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HBD Transmission Monitor Update III: Noise Analysis. HBD Working Group Meeting 10/10/06. B. Azmoun & S. Stoll BNL. Low Sensitivity at either end of Trans. plot. Low Sensitivity in regions of spectrum where light output is low In these regions the Trans. Calc is more susceptible to

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hbd transmission monitor update iii noise analysis

HBD Transmission Monitor Update III: Noise Analysis

HBD Working Group Meeting 10/10/06

B. Azmoun & S. Stoll


low sensitivity at either end of trans plot
Low Sensitivity at either end of Trans. plot
  • Low Sensitivity in regions of spectrum
  • where light output is low
  • In these regions the Trans. Calc is more
  • susceptible to
    • Incorrect Subtraction of the DC
    • Fluctuations in the Bckgnd “Noise”
  • Component
  • Signal consists of 3 Components:
    • Background Noise
    • Dark Current (DC)
    • pe Signal

B. Azmoun

how trans is calculated as a function of wavelength
How Trans. Is Calculated as a function of Wavelength

Expression for Transmittance Calculation:

S: Sample Scan Current (Gas)

R: Reference Scan Current (Vac)

Ms: Monitor Current during sample scan

MR: Monitor Current during ref. scan

D: Corresponding Dark Current (Const.)

  • The PMT current at each wavelength is measured during an automated wavelength scan, where the scan progresses in 1 nm steps over a range from 110 to 190nm.
  • The current value at each wavelength is taken as the mean of 100 ammeter readings, corresponding to a sampling time of 17 sec. (including digital and analog filtering)
  • The PMT DC is NOT measured point-by-point, but only for 2 data points before and after the scan (as you’ll see later, this has to be improved). The four data points are averaged and this constant is then subtracted off of the current value at each wavelength: IPMT(l) – DC.
  • As specified above, the transmittance calc. is then a ratio of the pe current (with the DC subtracted off) measured when the cell is filled with gas and under vacuum. This ratio is then normalized to a ratio of lamp monitor measurements, each taken simultaneously with the corresponding Sample or Ref. measurement.

B. Azmoun

effect of dc on trans calc
Effect of DC on Trans. Calc.
  • The Trans. Calc. becomes strongly dependent on an accurate
  • measurement of the DC once the DC value becomes comparable to the pe signal
  • Easy Fix: measure DC for more than just 4 data points perhaps 20?

Ref. DC Underestimated

  • The plots to the left represent the same measurement with different (artificial) values of DC subtracted off the pe signal
  • Depending on which of the four DC values in the Trans. expression are measured incorrectly, the Trans. plot will exhibit either an effective absorbance, or an effective Trans. greater than 100%
  • Even once the DC is subtracted off correctly, small systematic variations in the Trans. may remain, and represent the small (yet relatively significant), and slow variations in the DC [These systematic variations reveal the limits of the approx. made in the Trans. Calc., namely the assumption that the DC is constant—here it pays to have a PMT w/ low DC]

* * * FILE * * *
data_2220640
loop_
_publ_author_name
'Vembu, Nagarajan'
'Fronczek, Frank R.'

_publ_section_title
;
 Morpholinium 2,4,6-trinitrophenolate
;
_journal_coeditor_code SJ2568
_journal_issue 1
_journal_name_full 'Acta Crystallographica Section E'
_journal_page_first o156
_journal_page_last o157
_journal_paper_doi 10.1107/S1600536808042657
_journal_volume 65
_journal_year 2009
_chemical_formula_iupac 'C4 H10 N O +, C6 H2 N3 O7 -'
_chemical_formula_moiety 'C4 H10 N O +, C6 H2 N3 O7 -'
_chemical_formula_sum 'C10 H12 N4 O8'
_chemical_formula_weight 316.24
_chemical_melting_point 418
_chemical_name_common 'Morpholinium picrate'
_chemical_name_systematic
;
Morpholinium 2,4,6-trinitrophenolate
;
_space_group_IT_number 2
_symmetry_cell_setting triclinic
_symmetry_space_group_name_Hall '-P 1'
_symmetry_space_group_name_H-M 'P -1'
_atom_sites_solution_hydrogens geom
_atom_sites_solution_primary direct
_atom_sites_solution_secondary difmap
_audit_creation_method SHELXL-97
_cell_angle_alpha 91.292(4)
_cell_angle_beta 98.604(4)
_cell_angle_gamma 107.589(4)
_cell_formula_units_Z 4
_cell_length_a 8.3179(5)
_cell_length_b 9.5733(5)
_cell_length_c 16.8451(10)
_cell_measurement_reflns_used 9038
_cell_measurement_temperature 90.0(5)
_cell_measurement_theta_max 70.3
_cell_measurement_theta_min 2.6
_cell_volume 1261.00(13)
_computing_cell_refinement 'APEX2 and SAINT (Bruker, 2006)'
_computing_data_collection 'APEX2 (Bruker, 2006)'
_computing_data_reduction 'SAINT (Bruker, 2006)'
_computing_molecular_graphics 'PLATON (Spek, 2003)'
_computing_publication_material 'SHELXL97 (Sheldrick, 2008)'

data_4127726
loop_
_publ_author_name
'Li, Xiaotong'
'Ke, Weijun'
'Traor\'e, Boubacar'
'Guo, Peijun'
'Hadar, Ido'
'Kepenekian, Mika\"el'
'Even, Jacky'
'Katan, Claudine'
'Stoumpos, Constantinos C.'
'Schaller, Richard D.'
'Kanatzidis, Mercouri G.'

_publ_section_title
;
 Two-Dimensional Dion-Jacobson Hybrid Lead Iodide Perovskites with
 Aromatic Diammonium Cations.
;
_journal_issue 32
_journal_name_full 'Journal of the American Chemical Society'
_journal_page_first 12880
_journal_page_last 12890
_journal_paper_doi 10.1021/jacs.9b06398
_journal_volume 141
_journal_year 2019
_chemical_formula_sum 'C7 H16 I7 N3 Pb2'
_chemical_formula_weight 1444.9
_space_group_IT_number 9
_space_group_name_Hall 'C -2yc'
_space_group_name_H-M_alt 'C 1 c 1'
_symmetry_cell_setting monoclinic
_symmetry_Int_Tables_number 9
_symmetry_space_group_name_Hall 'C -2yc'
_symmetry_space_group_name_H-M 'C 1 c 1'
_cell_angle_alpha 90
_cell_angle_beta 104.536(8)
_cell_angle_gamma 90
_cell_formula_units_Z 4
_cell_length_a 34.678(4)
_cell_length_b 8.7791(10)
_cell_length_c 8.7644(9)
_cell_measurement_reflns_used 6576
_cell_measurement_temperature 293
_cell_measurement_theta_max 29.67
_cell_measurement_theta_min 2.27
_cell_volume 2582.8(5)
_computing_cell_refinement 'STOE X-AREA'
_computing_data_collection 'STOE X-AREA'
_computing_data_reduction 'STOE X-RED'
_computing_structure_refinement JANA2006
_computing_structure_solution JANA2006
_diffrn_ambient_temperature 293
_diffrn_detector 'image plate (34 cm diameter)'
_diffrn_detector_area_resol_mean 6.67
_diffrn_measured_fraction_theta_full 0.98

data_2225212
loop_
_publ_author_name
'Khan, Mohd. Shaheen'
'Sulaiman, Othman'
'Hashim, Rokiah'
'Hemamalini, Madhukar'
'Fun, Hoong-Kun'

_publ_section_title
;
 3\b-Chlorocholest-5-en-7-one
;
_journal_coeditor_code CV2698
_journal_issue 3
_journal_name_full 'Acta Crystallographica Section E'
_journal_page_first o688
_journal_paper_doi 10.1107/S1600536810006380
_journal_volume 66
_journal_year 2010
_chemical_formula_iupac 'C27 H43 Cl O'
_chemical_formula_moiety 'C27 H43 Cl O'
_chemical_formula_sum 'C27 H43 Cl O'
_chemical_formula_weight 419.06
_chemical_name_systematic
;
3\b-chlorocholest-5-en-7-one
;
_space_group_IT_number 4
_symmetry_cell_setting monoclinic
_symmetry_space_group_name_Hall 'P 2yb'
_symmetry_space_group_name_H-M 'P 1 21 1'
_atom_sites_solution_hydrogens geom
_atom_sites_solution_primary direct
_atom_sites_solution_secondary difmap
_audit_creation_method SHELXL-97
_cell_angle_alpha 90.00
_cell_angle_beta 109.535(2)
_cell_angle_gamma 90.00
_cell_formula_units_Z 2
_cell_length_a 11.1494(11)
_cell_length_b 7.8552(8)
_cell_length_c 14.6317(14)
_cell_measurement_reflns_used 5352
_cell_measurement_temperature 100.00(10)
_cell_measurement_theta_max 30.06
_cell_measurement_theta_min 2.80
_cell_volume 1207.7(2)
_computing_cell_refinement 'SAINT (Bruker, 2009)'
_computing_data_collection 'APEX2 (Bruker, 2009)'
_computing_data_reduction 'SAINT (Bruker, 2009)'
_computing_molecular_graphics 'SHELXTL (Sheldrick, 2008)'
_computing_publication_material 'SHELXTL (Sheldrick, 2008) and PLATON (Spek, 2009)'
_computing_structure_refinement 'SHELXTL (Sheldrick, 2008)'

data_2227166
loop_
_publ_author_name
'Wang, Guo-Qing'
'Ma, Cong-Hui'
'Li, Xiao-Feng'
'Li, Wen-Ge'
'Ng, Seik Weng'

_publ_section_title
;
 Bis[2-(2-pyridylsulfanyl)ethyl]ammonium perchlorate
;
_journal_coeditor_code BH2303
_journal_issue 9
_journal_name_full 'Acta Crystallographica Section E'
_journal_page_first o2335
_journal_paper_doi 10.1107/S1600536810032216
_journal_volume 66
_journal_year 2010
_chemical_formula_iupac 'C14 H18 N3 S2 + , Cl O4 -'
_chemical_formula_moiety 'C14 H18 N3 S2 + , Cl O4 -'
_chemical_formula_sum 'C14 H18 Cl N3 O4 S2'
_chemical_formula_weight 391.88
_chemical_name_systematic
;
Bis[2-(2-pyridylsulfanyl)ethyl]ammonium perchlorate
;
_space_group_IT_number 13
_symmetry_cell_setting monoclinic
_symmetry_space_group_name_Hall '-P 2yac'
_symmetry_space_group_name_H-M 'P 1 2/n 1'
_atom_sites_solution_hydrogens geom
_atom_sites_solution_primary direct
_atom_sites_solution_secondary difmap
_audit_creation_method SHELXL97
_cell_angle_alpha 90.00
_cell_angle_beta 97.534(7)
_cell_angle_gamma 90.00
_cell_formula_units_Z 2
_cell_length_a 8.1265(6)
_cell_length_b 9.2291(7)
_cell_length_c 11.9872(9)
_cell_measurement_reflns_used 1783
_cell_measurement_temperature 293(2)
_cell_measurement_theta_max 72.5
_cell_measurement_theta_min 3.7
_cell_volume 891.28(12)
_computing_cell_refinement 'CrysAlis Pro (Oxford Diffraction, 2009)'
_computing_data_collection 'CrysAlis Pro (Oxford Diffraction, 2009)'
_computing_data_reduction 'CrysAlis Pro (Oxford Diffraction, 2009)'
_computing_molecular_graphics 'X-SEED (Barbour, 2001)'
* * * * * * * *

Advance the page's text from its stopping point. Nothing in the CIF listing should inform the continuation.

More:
Ref. DC Overestimated

Ref. DC  ~ Flat Trans.

B. Azmoun

scans of noise dark current and pe current for each pmt of each cell of trans monitor

Scans of Noise, Dark Current and pe Current for each PMT of each Cell of Trans. Monitor

  • Similar to the systematic modulation of the Trans. curve caused by the incorrect subtraction of a constant, fluctuations in the PMT current will also have a strong impact on the Trans. curve in regions of low light. Once the fluctuations in the currents become comparable to the pe signal + DC, the change to the transmittance may be represented by the following expression, which includes a time dependent component, d(t).

As is shown in the following plots, this time dependent component has a common source: External noise coupling to the DC + pe signal. Therefore, dS = dR = dMS = dMR.



Mon. PMT = PA0085Cell PMT = PA0088

B. Azmoun



Mon. PMT = PA0085Cell PMT = PA0086

B. Azmoun


Lab spectrometer

Mon. PMT = PA0038Cell PMT = PA0080

B. Azmoun

summary of observations
Summary of Observations
  • The Noise of both the “Monitor” and “Sample” are well correlated
  • The sigma for both (Noise) and (Noise + DC) are strongly correlated.
  • The Trans. Mon. DC is ~const.
    •  sigma(Noise + DC) – sigma(Noise) ~ ZERO
    • The mean DC of (at least one of) the Lab PMT’s is about the same as the Trans. Mon. PMT’s (~10pA). BUT, the fluctuations of (DC + Noise) for the Lab Spect. are a factor of ~100 less than for the Trans Mon. ( tens of pA Vs tenths of pA), due to the fluctuations in the noise component of (Noise + Signal), not due to the DC component.
    • Thus, the Trans. Monitor PMT’s are probably Ok.

B. Azmoun


Sigma/Mean: Comparison of Lab

Spectrometer to HBD Trans Mon.

  • Sigma/Mean of HBD Trans Monitor is similar to that of the Lab spectrometer, even
  • though the Lab spect. has about a factor of 10 - 20 less light…the larger fluctuations
  • in the HBD Trans. Monitor offset the increase in light output.

B. Azmoun



B. Azmoun

mean dc and avg fluctuation vs time
Mean DC and Avg. Fluctuation Vs Time

Even over a very long duration (~13hrs.) DC is ~Constant, while

the fluctuations in the Monitor and Sample Scans remain

Strongly Correlated

B. Azmoun

to do
To Do …
  • Investigate Noise Issues
    • Lab Noise is a problem in general
    • What is different between Lab Spect. and HBD Trans monitor
  • Flow CF4 and check compatibility with Al collimation tube (coated with black layer of ???)

B. Azmoun